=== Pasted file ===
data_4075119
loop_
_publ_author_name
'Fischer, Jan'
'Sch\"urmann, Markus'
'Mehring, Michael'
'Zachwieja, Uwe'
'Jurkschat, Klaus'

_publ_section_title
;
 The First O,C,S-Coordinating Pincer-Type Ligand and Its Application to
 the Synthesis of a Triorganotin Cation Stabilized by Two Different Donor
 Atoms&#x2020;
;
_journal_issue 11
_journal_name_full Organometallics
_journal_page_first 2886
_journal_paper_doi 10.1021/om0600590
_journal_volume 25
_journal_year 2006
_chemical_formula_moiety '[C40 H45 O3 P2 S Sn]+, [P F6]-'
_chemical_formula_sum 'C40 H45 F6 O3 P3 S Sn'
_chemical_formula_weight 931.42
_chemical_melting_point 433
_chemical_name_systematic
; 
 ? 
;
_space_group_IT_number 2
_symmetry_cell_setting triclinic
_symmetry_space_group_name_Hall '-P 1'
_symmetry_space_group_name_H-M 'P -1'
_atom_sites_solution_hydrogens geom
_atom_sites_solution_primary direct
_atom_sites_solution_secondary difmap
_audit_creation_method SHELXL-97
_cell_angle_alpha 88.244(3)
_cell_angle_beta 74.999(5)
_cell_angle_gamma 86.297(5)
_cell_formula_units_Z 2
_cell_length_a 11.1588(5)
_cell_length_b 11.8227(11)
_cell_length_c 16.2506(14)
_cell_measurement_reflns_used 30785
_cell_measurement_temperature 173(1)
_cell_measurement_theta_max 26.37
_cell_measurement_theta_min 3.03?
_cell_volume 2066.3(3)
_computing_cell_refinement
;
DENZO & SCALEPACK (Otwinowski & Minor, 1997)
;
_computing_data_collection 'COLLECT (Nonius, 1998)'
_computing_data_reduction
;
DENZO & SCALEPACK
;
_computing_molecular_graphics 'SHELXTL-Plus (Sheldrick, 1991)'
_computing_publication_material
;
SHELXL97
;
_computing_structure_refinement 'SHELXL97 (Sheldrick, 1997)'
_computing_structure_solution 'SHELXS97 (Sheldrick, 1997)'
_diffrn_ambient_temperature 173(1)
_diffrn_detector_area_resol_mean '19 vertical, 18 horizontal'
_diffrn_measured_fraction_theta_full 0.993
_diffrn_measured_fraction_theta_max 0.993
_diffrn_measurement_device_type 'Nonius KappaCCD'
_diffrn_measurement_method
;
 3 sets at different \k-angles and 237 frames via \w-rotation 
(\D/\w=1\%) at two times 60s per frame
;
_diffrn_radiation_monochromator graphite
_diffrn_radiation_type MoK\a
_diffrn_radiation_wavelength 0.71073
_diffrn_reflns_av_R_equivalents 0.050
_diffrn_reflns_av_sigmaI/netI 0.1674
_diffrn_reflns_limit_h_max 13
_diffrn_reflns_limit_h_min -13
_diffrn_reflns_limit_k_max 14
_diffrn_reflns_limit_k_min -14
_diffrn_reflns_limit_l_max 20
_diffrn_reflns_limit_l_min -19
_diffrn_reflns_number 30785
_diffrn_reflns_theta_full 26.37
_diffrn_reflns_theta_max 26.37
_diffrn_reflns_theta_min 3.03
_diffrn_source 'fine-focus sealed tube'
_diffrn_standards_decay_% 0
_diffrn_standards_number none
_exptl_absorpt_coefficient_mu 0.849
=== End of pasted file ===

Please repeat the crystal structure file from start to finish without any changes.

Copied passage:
data_4075119
loop_
_publ_author_name
'Fischer, Jan'
'Sch\"urmann, Markus'
'Mehring, Michael'
'Zachwieja, Uwe'
'Jurkschat, Klaus'

_publ_section_title
;
 The First O,C,S-Coordinating Pincer-Type Ligand and Its Application to
 the Synthesis of a Triorganotin Cation Stabilized by Two Different Donor
 Atoms&#x2020;
;
_journal_issue 11
_journal_name_full Organometallics
_journal_page_first 2886
_journal_paper_doi 10.1021/om0600590
_journal_volume 25
_journal_year 2006
_chemical_formula_moiety '[C40 H45 O3 P2 S Sn]+, [P F6]-'
_chemical_formula_sum 'C40 H45 F6 O3 P3 S Sn'
_chemical_formula_weight 931.42
_chemical_melting_point 433
_chemical_name_systematic
; 
 ? 
;
_space_group_IT_number 2
_symmetry_cell_setting triclinic
_symmetry_space_group_name_Hall '-P 1'
_symmetry_space_group_name_H-M 'P -1'
_atom_sites_solution_hydrogens geom
_atom_sites_solution_primary direct
_atom_sites_solution_secondary difmap
_audit_creation_method SHELXL-97
_cell_angle_alpha 88.244(3)
_cell_angle_beta 74.999(5)
_cell_angle_gamma 86.297(5)
_cell_formula_units_Z 2
_cell_length_a 11.1588(5)
_cell_length_b 11.8227(11)
_cell_length_c 16.2506(14)
_cell_measurement_reflns_used 30785
_cell_measurement_temperature 173(1)
_cell_measurement_theta_max 26.37
_cell_measurement_theta_min 3.03?
_cell_volume 2066.3(3)
_computing_cell_refinement
;
DENZO & SCALEPACK (Otwinowski & Minor, 1997)
;
_computing_data_collection 'COLLECT (Nonius, 1998)'
_computing_data_reduction
;
DENZO & SCALEPACK
;
_computing_molecular_graphics 'SHELXTL-Plus (Sheldrick, 1991)'
_computing_publication_material
;
SHELXL97
;
_computing_structure_refinement 'SHELXL97 (Sheldrick, 1997)'
_computing_structure_solution 'SHELXS97 (Sheldrick, 1997)'
_diffrn_ambient_temperature 173(1)
_diffrn_detector_area_resol_mean '19 vertical, 18 horizontal'
_diffrn_measured_fraction_theta_full 0.993
_diffrn_measured_fraction_theta_max 0.993
_diffrn_measurement_device_type 'Nonius KappaCCD'
_diffrn_measurement_method
;
 3 sets at different \k-angles and 237 frames via \w-rotation 
(\D/\w=1\%) at two times 60s per frame
;
_diffrn_radiation_monochromator graphite
_diffrn_radiation_type MoK\a
_diffrn_radiation_wavelength 0.71073
_diffrn_reflns_av_R_equivalents 0.050
_diffrn_reflns_av_sigmaI/netI 0.1674
_diffrn_reflns_limit_h_max 13
_diffrn_reflns_limit_h_min -13
_diffrn_reflns_limit_k_max 14
_diffrn_reflns_limit_k_min -14
_diffrn_reflns_limit_l_max 20
_diffrn_reflns_limit_l_min -19
_diffrn_reflns_number 30785
_diffrn_reflns_theta_full 26.37
_diffrn_reflns_theta_max 26.37
_diffrn_reflns_theta_min 3.03
_diffrn_source 'fine-focus sealed tube'
_diffrn_standards_decay_% 0
_diffrn_standards_number none
_exptl_absorpt_coefficient_mu 0.849